The Wolverine

February 2013

The Wolverine: Covering University of Michigan Football and Sports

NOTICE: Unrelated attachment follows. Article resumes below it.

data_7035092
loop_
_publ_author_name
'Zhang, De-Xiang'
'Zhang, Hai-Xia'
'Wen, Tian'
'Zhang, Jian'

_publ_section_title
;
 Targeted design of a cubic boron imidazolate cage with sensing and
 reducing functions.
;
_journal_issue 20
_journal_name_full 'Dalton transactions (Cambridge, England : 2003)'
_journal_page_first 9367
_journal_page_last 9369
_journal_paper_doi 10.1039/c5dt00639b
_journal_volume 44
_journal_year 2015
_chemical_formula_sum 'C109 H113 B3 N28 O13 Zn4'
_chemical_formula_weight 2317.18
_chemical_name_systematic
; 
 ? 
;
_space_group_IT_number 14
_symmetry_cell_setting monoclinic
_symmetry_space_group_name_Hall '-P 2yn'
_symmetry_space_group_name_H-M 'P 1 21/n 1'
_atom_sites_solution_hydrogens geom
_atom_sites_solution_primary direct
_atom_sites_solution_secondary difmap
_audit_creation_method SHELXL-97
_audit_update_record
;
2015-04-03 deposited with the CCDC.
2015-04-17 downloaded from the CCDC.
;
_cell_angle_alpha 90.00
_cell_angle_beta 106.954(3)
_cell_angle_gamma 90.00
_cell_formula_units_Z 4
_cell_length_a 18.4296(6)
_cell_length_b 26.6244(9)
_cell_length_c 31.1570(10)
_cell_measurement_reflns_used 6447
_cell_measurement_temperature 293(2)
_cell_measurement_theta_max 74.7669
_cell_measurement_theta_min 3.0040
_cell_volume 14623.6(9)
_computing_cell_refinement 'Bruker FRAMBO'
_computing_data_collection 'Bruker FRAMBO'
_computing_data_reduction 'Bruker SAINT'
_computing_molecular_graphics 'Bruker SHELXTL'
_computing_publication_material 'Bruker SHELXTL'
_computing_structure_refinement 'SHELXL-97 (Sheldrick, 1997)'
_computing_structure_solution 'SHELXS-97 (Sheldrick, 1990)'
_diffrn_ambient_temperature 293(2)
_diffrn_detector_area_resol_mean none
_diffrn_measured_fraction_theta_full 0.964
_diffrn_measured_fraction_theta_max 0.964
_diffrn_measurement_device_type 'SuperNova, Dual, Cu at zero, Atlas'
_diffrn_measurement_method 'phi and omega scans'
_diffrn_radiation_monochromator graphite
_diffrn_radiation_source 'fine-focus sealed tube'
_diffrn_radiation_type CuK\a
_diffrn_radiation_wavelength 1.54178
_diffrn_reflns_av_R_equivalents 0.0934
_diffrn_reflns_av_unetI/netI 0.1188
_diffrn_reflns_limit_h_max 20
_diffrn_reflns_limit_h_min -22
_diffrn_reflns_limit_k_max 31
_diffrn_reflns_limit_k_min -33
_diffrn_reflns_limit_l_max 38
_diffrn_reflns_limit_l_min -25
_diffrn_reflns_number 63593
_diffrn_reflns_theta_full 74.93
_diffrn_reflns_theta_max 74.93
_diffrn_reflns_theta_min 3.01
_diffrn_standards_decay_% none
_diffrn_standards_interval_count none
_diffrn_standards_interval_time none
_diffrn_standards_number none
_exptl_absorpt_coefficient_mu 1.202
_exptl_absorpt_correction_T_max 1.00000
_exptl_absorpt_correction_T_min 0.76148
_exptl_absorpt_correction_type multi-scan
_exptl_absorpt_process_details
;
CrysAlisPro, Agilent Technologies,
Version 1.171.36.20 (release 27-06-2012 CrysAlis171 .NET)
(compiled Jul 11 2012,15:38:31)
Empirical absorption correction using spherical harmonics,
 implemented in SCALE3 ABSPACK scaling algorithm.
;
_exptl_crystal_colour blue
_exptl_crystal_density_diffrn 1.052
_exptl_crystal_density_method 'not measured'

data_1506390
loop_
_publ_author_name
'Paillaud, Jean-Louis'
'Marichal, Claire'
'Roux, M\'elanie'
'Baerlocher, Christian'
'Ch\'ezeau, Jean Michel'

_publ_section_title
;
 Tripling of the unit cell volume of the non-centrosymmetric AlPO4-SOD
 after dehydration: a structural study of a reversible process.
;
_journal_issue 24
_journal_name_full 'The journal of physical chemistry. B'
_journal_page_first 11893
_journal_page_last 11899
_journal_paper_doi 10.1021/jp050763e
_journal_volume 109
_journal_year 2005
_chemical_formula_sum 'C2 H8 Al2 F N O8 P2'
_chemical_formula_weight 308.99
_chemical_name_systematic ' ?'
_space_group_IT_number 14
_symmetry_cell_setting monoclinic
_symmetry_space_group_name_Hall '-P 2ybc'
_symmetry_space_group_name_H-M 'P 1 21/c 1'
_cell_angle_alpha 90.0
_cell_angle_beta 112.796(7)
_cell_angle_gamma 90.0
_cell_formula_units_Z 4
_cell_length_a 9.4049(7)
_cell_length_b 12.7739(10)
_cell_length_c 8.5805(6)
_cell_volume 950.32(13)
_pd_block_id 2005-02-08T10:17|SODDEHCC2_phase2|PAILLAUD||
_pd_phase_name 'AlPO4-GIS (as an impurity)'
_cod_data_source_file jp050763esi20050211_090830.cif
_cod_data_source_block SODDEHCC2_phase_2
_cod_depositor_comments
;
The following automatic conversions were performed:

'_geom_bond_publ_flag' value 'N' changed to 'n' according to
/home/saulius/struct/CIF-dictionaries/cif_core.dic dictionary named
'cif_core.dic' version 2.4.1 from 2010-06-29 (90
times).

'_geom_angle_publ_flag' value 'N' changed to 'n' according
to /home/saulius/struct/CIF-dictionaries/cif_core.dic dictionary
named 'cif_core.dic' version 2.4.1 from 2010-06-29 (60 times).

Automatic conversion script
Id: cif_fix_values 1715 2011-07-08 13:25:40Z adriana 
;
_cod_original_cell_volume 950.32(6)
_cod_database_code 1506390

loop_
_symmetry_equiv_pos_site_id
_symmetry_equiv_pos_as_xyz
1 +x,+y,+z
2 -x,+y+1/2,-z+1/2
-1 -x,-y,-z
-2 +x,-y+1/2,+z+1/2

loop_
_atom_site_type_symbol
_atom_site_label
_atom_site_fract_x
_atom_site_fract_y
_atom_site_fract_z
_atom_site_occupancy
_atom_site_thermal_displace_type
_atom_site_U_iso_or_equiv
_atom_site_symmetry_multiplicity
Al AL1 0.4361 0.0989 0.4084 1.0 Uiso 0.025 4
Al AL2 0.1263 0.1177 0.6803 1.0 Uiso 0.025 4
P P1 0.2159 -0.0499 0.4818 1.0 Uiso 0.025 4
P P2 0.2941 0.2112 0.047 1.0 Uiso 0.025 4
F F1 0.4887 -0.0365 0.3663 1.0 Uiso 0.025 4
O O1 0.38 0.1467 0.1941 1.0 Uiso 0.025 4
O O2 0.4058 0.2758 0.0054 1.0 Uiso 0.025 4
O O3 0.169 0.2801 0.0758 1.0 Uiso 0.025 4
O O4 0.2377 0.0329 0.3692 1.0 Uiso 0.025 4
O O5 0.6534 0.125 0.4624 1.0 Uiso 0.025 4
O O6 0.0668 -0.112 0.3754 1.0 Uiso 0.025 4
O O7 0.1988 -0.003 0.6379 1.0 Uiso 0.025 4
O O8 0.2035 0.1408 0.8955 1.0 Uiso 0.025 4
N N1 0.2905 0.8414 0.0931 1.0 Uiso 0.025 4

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  from our readers and what if Brendan Gibbons misses that pressure-packed kick at the end of the State game? We could easily be grousing about a 6-6 record. I watched 10 of the 12 games this year, and what I saw was a wellcoached team of players who were all playing as hard as they could play. And realistically, that is the most you can expect from your team. The transition from the Rodriguez spread to the Hoke pro-set is still a work in progress, which I believe will improve in time. And until Hoke has all his players and his full system in place, please, please don't schedule Alabama. Harvey Dasho Walnut Creek, Calif. The pieces are falling into place, as you noted, Harvey. The 2012 season underscored the fact that a few remain missing. Cheating Not A Factor Dear The Wolverine: I have been called many things over the years, but never "naïve." Such a characterization does not negate my point, however. As I said in my letter, we all know that OSU has broken some rules over the years. It is a stretch, however, to blame a decade of Michigan futility on OSU's transgressions. Maurice Clarett only played for one year and the rule violated by Terrell Pryor, selling his own property, should not be a rule anyway. Jim Tressel's cover-up had nothing to do with the play on the field. The problem with blaming everything on OSU's violations is that it encourages Michigan fans to minimize or overlook our own team's shortcomings, and that is truly naïve. I know we are all looking forward to a successful 2013 season as Brady Hoke and company work to overcome the RichRod hangover. Charles M. Freeland Indianapolis Isn't it possible to do both, Charles? Brady Hoke has clearly identified a number of shortcomings in the 2012 team, ones being addressed through recruiting, schematics and personnel moves within the team. But to brush off the affect of rampant cheating in the Ohio State program in the Tressel decade makes little sense. Clarett delivered a national championship, and with it instant credibility and recruiting gains for the Tressel regime. If selling off gear and memorabilia while still a student-athlete WASN'T a rule (and hardly the only one Pryor broke) programs would begin issuing 10 bowl rings and half a dozen helmets to each player, providing an extra means of income and thereby paying performers. And we couldn't disagree more about Tressel's cover-up having nothing to do with play on the field. That cover-up kept an otherwise ineligible Pryor (and several others) on the field, which significantly enhanced Ohio State's play. It also furthered the anything-goes culture around Columbus, which eases recruiting for those looking to profit beyond a scholarship. ❑

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